Crackers and cheese. It’s a combination so common and delicious it knocked me over when my buddy Tom told me he’d never had it. We were standing in the grocery store Billa with a wheel of cheese in my hand as I gawked at him, realizing one of the first differences between his world and my own (apart from the time when I offered him gum and he all but spit it out, exclaiming, “This tastes like toothpaste!” Careful, mint gum’ll do that). Moments later, however, balance returned while standing at the cashier, a young man ahead of me unloaded his basket that contained nothing but beer and sweets. Tom and I both looked at each other and said, “Typical student.”
There is something different about the Viennese and I can’t quite put my finger on it yet. I’ve stared at people on transit or walking down the street, looking for something to help me describe it. I’m beginning to wonder if it’s just my brain creating something from nothing, attempting to draw some dividing line between us and them. It may also just be the backdrop we’re set in: dreary skies, snowy cobblestone streets, and pale historic buildings. Everything here seems a little bit tired, but I think that at the tail end of winter, everyone’s exhausted.
My life in Vienna is slowly coming together.
I braved the transit alone again twice and I ordered myself a cup of coffee. And by ordered myself a cup of coffee, I mean my buddy ran off right before it was my turn to order so I panicked and ordered, “Regular café,” and then she asked something in German several times before I said very apologetically, “I’m sorry, I don’t speak German.” Less impressive, but it’s a start. My room is starting to take shape and pictures will eventually happen.
They shouldn’t give male buddies to girls. A hard lesson to learn on a day filled with shopping. Shopping with me especially is both a technical science and an extreme sport. I should have warned him to bring pads and maybe an energy drink. Poor Tom had to stand there for hours while I stared at a wall of foreign straighteners and blow dryers. For those of you who know me well, you’ll understand how excruciating this was (for both of us) to do without having my Blackberry’s Internet to check reviews. It wasn’t as though I could turn to Tom and ask him which one he liked best (It ended with a Hail Mary grab, so we’ll see how it turns out tomorrow and I may or may not have hair as a result). I then dragged him through countless shoe stores looking for a single pair of slippers. And finally, even after spending the entire afternoon running laps through an IKEA-esque store, there’s a few items I still need to tackle and as I am buddy-less tomorrow, this will prove to be significantly more difficult.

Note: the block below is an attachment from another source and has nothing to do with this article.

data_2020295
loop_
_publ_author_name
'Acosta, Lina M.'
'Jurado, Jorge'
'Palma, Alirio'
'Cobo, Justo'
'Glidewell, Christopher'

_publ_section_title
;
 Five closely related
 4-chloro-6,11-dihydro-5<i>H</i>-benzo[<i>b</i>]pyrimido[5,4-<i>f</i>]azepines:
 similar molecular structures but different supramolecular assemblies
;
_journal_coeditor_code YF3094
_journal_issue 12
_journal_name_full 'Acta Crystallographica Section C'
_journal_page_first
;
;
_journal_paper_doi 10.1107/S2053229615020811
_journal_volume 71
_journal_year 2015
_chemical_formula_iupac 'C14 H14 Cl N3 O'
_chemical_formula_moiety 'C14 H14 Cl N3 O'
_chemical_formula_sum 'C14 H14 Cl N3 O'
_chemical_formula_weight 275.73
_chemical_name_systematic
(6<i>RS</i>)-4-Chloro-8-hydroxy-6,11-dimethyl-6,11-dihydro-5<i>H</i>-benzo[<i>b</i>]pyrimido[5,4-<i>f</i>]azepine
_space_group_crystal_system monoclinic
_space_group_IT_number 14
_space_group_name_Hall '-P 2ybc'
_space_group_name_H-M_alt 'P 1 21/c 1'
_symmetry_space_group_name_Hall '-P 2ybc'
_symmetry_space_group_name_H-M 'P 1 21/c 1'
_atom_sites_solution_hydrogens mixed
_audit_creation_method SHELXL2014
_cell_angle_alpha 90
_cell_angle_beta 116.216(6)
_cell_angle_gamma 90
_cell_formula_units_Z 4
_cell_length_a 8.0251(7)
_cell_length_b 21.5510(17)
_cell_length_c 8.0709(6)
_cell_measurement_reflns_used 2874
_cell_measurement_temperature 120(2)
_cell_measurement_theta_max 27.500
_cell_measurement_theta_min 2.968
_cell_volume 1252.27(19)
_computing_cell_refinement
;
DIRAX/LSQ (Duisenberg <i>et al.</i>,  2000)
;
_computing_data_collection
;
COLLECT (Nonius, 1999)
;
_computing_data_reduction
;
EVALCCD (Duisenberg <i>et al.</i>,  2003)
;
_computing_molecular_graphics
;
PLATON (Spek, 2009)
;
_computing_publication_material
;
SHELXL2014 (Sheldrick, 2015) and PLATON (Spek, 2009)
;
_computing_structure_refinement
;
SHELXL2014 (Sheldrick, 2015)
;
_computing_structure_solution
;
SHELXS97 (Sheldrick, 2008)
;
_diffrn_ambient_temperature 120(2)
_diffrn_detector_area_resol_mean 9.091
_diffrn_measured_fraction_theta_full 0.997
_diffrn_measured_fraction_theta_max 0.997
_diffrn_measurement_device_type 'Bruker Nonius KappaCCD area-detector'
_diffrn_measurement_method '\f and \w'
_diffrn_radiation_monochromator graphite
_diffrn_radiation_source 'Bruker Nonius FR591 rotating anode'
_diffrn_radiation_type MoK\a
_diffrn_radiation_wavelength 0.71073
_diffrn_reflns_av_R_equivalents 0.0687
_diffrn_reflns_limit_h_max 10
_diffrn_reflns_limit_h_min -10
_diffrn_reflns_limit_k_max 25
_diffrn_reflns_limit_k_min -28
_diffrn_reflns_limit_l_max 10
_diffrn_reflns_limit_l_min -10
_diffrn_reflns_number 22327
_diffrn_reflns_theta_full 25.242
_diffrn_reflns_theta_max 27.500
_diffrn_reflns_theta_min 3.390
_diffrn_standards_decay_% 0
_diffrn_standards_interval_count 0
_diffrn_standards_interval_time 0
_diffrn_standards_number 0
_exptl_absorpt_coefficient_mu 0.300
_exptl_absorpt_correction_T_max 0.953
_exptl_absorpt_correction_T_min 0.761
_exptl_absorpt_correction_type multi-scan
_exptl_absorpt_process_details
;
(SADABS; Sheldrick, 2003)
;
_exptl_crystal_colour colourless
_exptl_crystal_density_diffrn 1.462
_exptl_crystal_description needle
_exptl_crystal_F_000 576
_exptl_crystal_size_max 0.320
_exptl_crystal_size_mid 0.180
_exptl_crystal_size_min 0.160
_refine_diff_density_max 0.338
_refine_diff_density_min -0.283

I also learned today that many Austrian government offices are closed on Wednesday for that much needed mid-week holiday. Given that they work until 2pm most days, I can see why they’d really need the rest. Naturally, I will be looking into employment opportunities.
Thanks to this Hump Day break, I’m a bit screwed. Austrian law says that within a few days of moving, I have to register with the authorities. Tomorrow, I don’t have a German-speaking buddy to come with me to the authorities to help translate.
Fun fact: Without registration from the authorities, I can’t get a bank account.
You know what doesn’t work here? My debit card.
You know what many businesses don’t accept? My Visa.
So, who has two thumbs and about 3 Euros to their name? This guy!
Orientation starts on Friday and lasts solidly for two weeks, making it rather difficult to fit in both excursions. So it’s looking like I’ll have to wander the streets in search of a new German friend tomorrow to help with the process of registration AND opening a bank account, or perhaps sell a kidney or two on the black market (My dear mother just had a stroke).
Unfortunately, this problem has been compounded by the fact that I still don’t have Internet access. I’ve been fortunate enough to be buddies with an iPhone, so I’ve been able to do the important things like give an electronic thumbs up on Facebook to let everyone know I’m alive (but unlike with the Canadian Tom, I don’t feel as comfortable bogarting Viennese Tom’s iPhone for several hours at a time for my personal use). At Haus Panorama they have an Internet registration system that makes my hyper-efficient, type-A soul tremble/weep. The office is only open at night from 6:30-9. During this time, a line of easily 50 students forms and moves inches in a half hour period as they register each IP address separately (so if you don’t have your computer on hand like SOME people – AKA. me – you have to run back to the eighth floor to get it and go to the back of the line again). I figured that I would pay my five Euro and I’d be knee deep in LOLcats and Facebook status updates by now. FALSE! It says my account is blocked. Turns out I won’t have access until 8:10, according to the rather surly gentleman in the Internet Office. I suppose he meant 8:10 AM as it’s currently 10:00, and my account is still blocked. I’ll have to go to WU tomorrow to get their wireless.
Back to reading I suppose…
HAH! What a white whine: “I have no Internet (read: Facebook), I guess I’ll have to just read my eBook Kobo.”
XOXO Gossip Lord Fussington III, Duke of Broke-and-Kidneyless-shire
P.S. World travelling friends: I currently have a phone with a bob SIM card. Apparently with this card I cannot call or text internationally, and I think that’s quite silly. Do any of you have recommendations for different international SIM cards that I don’t need a contract for?